TEXARKANA, Texas -- Nearly a year ago, the Centers for Disease Control and Prevention changed its standards for cervical cancer screenings.
CDC changed the length of time between screenings from one year to three years for those ages 21 to 29 and from three to five years for those ages 30 to 65. Screenings are not necessary for those above the age of 65, unless their doctor indicates otherwise.
In an article from January of this year, CDC acknowledges the dangers of cervical cancer, due to it being the fourth leading cause of cancer-related deaths for women. Additionally, CDC statistics show that minority groups experience higher numbers of Human Papillomavirus (HPV)-associated cervical cancer than women of non-hispanic races and other ethnicities.
According to the CDC, nearly every case of cervical cancer can be attributed to HPV.
"Cervical cancer screening is important because cervical cancer, like many cancers, when caught early is more treatable and curable," Dr. Deborah Shuman said. "Pap smears can actually detect abnormal cells before they have fully transitioned to cancer cells. This allows abnormal cells to be removed before they have a chance to become a cancer."
Shuman has been practicing obstetrics and gynecology for 15 years and has been part of the Wadley network in Texarkana since 2019. She said reducing the amount of screenings lowers the burden and anxiety that happens with Pap smear testing.
"Decades ago, Pap smears were performed yearly," Shuman said. "Now, the addition of HPV testing to the standard Pap smear enables testing to be extended to every five years."
Shuman said the only caveat to extending Pap smear screening intervals is that there can be a misconception of an exam only being needed every five years.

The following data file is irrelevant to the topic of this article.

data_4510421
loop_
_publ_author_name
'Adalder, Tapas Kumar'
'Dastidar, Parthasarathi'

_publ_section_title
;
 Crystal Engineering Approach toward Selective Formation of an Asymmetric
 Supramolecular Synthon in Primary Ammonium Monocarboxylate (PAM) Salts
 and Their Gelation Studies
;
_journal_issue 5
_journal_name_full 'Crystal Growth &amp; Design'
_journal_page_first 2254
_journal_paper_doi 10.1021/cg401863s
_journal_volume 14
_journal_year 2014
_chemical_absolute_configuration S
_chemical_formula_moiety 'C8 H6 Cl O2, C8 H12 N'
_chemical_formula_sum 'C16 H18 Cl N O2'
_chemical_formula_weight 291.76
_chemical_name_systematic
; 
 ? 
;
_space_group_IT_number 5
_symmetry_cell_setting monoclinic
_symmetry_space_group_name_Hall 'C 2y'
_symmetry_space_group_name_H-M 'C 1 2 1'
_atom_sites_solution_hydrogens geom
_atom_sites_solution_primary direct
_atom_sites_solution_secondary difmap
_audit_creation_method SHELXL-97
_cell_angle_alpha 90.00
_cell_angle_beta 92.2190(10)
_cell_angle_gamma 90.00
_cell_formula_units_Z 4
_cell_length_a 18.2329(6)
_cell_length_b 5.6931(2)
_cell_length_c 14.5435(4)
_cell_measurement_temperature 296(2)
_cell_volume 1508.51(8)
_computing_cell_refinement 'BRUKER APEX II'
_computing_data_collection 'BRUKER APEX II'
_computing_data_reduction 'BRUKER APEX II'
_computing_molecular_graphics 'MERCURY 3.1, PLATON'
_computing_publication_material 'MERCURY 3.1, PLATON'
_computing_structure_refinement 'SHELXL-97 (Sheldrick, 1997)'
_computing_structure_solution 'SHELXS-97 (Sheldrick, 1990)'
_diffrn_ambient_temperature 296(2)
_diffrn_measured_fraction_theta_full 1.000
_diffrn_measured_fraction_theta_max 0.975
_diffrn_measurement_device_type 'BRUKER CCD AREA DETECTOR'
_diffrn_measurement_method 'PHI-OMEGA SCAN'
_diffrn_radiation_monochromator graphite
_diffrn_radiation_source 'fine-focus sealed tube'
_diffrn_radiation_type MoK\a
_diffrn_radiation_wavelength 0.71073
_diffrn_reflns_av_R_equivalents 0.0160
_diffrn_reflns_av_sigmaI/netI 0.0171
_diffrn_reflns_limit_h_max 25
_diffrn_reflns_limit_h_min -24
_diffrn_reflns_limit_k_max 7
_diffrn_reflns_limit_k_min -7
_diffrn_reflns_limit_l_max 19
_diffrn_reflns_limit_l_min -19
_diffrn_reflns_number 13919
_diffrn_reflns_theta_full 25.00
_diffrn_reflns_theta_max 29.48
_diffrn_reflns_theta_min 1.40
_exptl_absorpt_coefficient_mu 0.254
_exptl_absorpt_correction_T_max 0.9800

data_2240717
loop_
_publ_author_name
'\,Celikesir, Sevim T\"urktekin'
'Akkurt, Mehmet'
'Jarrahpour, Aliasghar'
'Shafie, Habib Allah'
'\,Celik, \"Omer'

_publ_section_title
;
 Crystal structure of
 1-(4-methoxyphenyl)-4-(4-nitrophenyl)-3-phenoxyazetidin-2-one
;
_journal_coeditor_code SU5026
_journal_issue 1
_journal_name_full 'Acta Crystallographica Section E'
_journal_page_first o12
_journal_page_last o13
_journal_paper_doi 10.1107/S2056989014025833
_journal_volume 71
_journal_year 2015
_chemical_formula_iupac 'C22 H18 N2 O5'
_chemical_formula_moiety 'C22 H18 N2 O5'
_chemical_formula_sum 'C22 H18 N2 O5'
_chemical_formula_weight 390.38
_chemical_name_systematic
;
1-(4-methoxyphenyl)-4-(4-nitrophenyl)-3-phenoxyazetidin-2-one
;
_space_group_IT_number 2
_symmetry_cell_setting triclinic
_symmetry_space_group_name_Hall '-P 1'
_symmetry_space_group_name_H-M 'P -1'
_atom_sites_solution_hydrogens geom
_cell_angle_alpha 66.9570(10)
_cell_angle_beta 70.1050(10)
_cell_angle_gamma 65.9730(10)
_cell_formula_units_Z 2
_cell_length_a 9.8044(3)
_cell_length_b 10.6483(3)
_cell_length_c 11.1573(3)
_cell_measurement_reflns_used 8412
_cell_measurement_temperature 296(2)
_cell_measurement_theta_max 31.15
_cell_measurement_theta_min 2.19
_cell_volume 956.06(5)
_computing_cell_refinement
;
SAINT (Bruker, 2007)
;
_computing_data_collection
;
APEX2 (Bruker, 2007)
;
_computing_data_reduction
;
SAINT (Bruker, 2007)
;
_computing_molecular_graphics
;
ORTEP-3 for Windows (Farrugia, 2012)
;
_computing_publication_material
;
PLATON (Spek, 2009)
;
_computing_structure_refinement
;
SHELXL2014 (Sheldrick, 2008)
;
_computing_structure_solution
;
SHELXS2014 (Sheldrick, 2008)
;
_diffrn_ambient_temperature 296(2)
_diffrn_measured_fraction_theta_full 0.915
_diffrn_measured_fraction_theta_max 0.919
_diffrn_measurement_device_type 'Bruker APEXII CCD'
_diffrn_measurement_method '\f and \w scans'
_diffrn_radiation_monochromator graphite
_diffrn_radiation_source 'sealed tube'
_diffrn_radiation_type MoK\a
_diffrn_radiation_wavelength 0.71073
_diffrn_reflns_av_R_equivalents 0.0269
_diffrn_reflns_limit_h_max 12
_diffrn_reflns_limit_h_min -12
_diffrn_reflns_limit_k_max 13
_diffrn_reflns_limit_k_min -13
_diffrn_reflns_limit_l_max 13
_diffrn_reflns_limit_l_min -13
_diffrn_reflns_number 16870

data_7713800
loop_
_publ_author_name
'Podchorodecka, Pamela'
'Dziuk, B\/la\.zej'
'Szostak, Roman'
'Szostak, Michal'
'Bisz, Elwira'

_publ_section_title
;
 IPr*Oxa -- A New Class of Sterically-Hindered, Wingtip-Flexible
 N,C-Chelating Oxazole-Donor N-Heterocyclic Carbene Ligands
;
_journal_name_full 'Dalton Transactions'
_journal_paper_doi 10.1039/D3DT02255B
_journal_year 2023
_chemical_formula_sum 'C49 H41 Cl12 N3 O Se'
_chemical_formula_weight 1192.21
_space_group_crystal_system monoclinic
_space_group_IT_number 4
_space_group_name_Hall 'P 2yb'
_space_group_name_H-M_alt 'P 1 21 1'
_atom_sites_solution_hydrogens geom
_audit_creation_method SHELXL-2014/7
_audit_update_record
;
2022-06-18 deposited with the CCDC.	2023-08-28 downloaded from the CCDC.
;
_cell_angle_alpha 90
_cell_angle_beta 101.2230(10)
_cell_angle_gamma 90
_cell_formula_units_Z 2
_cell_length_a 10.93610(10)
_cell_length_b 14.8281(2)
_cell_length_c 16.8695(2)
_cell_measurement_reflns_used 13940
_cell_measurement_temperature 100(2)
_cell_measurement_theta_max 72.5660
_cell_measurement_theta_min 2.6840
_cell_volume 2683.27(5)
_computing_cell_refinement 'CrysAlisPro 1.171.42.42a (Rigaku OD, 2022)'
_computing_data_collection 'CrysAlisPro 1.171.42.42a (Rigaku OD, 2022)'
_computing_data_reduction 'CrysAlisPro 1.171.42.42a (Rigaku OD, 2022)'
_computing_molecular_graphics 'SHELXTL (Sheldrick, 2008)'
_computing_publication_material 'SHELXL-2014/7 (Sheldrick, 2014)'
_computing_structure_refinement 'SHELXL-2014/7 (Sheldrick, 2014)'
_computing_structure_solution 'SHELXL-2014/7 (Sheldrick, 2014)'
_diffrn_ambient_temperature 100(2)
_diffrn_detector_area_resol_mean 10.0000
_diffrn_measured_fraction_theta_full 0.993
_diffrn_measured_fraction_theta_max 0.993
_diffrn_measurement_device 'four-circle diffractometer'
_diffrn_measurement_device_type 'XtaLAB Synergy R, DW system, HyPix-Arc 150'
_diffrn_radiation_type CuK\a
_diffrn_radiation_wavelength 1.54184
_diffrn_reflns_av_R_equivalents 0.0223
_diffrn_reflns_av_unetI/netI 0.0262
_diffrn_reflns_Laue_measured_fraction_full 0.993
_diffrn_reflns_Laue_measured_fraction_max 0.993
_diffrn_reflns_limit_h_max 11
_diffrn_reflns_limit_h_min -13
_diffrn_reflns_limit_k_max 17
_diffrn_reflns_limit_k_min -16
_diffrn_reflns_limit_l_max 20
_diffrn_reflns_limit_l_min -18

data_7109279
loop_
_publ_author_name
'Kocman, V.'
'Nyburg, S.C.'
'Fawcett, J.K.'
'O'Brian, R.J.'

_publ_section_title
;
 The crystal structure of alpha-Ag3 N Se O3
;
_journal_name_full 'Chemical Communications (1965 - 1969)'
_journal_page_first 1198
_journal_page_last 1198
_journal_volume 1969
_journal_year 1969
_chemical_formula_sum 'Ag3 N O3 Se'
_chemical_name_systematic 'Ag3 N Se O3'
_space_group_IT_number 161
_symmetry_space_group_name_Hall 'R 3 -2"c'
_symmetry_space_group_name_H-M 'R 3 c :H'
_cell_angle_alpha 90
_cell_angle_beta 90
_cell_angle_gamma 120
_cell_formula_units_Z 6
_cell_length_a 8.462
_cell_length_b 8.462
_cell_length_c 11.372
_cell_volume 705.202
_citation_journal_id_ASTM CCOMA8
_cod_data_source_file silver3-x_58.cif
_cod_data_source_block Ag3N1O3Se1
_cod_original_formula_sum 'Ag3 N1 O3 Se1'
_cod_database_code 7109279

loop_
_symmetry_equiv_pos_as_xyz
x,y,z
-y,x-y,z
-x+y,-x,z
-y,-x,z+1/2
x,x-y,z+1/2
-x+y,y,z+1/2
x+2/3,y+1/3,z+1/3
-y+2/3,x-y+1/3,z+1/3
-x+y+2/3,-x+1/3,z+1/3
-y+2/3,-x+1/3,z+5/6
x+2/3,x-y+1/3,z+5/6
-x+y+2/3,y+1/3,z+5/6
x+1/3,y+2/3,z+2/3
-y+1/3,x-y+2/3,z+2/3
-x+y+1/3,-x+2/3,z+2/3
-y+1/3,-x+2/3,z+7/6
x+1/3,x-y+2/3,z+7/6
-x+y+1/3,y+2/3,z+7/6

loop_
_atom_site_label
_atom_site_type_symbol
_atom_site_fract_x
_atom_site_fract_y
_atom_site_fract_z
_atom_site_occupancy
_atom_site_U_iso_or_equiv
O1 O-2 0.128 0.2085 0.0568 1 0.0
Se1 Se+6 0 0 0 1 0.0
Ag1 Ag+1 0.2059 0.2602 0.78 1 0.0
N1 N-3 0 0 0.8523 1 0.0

"Much more goes into a yearly well woman exam than just a Pap smear," Shuman said. "It is important to continue yearly exams so that women receive blood pressure testing, breast exams, pelvic exams, and other health screenings. A pelvic exam is still performed yearly because it evaluates all female organs, whereas a Pap smear only evaluates the cervix."
Shuman said that many women still believe they need a yearly Pap smear, even with normal past test results.
"However, insurance coverage often mirrors guideline changes," Shuman said. "Insurance is unlikely to cover a screening Pap smear on a yearly basis, viewing this as unnecessary. There are certainly exceptions. If a woman has had an abnormal Pap smear or has received a treatment for an abnormal Pap smear, she will need more frequent testing. Insurance does cover more frequent Pap smears for this case scenario."
Shuman said many cases of cervical cancer can be prevented by screening Pap smears.
"This allows for early detection and treatment before cervical cancer arises," Shuman said. "I believe the adage, 'An ounce of prevention is worth a pound of cure.'"